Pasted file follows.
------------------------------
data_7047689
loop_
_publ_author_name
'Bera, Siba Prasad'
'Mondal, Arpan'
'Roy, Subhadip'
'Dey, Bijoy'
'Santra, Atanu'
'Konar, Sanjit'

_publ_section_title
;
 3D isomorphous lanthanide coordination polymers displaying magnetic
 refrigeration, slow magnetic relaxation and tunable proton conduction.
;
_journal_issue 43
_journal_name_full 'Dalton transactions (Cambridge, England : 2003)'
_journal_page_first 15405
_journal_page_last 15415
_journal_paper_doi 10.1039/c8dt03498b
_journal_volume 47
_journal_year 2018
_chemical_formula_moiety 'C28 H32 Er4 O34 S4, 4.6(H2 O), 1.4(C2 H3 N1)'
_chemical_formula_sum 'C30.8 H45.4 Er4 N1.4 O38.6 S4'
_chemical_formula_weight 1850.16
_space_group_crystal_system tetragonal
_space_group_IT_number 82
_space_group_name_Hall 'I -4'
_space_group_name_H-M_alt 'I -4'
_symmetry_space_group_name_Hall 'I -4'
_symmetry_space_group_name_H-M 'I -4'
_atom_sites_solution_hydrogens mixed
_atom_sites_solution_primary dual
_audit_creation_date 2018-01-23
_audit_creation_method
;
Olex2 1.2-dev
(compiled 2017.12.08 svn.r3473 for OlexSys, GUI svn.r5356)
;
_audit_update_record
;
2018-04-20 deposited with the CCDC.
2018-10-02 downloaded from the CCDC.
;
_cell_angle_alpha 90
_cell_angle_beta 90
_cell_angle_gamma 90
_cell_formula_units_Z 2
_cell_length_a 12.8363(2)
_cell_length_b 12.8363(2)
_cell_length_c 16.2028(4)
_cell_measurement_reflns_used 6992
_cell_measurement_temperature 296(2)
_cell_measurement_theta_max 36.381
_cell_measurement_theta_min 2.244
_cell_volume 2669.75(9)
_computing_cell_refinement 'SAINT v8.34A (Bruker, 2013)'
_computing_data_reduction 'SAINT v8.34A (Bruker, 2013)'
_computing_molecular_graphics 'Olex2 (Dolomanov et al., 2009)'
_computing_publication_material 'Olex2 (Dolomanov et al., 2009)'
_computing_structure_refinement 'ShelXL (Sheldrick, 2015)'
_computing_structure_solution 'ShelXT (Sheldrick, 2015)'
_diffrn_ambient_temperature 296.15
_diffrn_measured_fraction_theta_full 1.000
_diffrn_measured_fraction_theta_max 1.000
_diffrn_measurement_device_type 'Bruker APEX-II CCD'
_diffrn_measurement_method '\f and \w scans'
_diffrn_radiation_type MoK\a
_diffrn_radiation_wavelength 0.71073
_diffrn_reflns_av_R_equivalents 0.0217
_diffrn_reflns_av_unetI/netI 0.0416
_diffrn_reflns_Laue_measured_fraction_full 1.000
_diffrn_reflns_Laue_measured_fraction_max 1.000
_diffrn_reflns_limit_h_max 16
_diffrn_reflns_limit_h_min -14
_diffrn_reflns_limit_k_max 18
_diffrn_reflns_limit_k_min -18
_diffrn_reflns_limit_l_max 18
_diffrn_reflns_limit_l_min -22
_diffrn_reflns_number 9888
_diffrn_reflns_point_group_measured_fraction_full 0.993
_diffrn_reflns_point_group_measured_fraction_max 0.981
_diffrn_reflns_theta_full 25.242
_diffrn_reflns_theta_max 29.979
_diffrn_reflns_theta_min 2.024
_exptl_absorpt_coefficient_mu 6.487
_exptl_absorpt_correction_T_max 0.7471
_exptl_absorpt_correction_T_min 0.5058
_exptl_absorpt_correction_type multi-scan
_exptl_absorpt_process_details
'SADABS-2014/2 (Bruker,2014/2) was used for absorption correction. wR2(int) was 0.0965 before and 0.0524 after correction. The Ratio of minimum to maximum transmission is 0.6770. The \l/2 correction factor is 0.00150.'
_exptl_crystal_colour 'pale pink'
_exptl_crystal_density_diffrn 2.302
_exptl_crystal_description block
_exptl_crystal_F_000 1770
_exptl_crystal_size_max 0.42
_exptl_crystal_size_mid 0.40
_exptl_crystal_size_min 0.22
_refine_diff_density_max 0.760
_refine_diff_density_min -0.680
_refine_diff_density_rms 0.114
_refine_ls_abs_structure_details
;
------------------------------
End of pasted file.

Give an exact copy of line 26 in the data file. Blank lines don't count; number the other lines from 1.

_space_group_IT_number 82